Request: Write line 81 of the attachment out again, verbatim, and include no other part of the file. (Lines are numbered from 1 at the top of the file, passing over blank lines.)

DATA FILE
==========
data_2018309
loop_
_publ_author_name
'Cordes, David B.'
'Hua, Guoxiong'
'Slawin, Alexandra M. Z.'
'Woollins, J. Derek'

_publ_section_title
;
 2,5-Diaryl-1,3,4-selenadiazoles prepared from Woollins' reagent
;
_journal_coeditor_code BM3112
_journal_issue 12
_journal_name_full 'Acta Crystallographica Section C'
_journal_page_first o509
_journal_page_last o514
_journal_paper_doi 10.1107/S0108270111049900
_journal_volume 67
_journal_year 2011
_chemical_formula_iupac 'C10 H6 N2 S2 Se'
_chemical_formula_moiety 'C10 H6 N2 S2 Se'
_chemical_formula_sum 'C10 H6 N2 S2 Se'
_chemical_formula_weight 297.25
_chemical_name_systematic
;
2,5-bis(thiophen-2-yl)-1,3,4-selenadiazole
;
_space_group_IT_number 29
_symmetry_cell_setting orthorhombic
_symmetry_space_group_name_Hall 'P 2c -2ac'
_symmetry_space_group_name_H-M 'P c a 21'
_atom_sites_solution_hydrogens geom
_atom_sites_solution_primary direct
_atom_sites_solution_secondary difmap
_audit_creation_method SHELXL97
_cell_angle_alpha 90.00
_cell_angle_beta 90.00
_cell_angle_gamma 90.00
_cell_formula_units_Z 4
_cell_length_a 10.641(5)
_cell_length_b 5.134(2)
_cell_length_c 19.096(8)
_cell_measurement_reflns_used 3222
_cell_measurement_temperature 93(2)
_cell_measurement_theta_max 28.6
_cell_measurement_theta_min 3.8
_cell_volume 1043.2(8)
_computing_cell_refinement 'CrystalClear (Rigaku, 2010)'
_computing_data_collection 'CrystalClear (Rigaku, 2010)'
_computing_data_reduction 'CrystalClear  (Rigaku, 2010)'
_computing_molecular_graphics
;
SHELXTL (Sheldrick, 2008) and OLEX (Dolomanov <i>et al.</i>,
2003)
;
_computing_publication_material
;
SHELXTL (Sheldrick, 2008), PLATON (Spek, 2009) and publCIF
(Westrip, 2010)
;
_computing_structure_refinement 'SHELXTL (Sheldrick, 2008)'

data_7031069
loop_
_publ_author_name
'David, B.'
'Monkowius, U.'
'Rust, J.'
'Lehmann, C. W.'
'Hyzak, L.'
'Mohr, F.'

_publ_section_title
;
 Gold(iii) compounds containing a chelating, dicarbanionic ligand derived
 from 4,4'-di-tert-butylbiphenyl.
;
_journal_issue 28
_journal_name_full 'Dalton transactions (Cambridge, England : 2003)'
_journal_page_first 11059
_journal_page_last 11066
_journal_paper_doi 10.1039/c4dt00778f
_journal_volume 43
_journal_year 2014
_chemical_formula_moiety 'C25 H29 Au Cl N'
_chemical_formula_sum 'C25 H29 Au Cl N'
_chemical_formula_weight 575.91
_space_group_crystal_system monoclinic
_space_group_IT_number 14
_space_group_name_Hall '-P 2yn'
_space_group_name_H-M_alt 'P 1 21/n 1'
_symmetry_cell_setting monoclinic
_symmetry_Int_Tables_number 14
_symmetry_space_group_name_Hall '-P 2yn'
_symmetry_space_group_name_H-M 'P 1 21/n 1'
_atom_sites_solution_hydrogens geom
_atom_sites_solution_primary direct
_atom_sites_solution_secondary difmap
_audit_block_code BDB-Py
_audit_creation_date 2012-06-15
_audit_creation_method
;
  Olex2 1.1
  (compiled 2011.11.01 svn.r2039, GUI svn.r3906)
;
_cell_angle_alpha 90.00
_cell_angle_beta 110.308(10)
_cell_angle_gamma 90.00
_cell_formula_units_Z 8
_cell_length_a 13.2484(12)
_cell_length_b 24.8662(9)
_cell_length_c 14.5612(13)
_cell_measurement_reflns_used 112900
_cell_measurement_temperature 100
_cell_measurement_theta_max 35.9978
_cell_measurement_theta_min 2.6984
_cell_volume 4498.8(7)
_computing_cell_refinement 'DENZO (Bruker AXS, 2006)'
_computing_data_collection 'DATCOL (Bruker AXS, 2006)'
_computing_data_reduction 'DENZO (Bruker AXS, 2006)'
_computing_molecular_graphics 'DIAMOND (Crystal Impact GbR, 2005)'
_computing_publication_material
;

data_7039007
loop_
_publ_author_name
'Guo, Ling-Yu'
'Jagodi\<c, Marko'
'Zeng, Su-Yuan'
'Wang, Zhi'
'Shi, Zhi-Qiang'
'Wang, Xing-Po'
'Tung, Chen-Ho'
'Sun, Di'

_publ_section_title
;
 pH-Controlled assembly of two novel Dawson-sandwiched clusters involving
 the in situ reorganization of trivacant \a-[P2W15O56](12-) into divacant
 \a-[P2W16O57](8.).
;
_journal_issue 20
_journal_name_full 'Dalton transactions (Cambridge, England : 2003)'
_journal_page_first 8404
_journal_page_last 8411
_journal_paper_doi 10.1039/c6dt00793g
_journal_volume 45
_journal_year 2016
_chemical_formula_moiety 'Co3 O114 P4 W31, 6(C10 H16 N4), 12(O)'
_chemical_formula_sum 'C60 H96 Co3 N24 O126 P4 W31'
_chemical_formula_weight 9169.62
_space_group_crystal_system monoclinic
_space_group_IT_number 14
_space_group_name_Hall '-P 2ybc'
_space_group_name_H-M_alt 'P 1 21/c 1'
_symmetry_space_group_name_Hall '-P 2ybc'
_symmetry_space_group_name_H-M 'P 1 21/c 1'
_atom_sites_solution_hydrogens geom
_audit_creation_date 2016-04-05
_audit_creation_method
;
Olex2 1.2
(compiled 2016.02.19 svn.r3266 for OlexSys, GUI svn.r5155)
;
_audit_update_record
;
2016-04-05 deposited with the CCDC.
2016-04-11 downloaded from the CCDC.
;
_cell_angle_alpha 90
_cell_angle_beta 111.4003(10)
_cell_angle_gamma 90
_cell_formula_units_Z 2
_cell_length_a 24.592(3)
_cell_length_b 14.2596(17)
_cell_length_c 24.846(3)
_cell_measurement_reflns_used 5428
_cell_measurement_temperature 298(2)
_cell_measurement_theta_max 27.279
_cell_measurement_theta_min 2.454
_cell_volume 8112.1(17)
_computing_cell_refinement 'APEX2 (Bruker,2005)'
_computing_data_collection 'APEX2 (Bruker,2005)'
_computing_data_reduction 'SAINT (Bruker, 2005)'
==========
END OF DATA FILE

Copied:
_journal_volume 43